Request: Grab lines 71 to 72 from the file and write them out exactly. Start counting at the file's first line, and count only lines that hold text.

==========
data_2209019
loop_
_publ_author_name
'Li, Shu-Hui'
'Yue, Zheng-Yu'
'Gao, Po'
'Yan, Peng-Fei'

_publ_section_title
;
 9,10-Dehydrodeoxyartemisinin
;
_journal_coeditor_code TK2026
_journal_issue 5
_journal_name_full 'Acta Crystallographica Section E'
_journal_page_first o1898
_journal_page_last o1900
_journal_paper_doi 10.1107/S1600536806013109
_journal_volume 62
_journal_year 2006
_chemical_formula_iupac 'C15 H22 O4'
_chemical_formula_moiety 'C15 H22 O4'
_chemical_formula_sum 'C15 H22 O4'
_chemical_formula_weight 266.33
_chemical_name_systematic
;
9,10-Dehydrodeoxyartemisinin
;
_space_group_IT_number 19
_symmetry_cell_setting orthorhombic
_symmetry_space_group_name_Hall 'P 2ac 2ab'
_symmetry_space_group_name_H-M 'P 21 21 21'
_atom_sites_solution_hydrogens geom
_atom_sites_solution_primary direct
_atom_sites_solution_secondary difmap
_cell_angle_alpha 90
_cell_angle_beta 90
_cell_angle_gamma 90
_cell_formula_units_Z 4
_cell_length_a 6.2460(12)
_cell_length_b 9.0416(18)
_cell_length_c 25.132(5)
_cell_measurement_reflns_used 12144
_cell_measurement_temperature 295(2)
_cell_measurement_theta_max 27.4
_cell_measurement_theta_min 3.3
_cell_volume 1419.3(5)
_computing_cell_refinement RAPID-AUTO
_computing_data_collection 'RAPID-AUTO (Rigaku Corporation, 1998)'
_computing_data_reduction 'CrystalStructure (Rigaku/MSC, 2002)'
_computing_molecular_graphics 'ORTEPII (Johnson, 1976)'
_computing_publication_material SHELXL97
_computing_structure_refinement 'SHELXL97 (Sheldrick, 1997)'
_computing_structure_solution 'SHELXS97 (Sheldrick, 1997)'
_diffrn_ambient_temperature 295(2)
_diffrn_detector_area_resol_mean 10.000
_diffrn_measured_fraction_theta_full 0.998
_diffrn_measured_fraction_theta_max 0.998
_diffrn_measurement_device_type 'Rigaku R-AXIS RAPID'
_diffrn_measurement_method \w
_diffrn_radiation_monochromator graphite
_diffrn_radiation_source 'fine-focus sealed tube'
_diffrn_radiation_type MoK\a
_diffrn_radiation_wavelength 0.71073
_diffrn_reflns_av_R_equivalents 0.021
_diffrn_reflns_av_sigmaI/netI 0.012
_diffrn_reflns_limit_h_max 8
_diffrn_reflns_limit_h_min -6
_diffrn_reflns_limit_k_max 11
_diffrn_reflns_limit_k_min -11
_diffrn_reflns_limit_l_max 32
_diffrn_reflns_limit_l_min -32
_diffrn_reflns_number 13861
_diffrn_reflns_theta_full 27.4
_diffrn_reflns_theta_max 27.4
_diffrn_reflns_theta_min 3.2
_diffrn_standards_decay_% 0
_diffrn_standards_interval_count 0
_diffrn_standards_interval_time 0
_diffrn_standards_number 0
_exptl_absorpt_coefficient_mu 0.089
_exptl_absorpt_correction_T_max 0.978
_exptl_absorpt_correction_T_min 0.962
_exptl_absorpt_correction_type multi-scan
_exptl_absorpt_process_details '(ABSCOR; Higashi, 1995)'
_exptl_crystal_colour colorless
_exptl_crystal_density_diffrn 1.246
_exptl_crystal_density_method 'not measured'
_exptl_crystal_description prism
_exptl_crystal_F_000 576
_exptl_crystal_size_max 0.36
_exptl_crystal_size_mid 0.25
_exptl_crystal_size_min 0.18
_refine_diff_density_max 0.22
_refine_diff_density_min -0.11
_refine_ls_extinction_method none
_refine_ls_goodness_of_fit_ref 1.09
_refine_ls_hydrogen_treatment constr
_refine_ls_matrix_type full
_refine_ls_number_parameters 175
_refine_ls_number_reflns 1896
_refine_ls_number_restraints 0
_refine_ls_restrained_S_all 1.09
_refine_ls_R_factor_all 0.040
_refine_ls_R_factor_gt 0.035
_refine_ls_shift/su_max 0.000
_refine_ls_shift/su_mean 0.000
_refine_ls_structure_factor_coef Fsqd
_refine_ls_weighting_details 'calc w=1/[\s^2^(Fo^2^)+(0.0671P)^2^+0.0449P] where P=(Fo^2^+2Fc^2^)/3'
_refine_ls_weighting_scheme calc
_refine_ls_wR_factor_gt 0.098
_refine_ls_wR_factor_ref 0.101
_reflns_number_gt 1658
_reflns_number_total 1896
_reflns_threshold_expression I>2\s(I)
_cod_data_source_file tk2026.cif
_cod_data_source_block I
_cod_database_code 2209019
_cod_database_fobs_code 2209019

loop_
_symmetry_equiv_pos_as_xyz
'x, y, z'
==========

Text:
_diffrn_reflns_limit_l_min -32
_diffrn_reflns_number 13861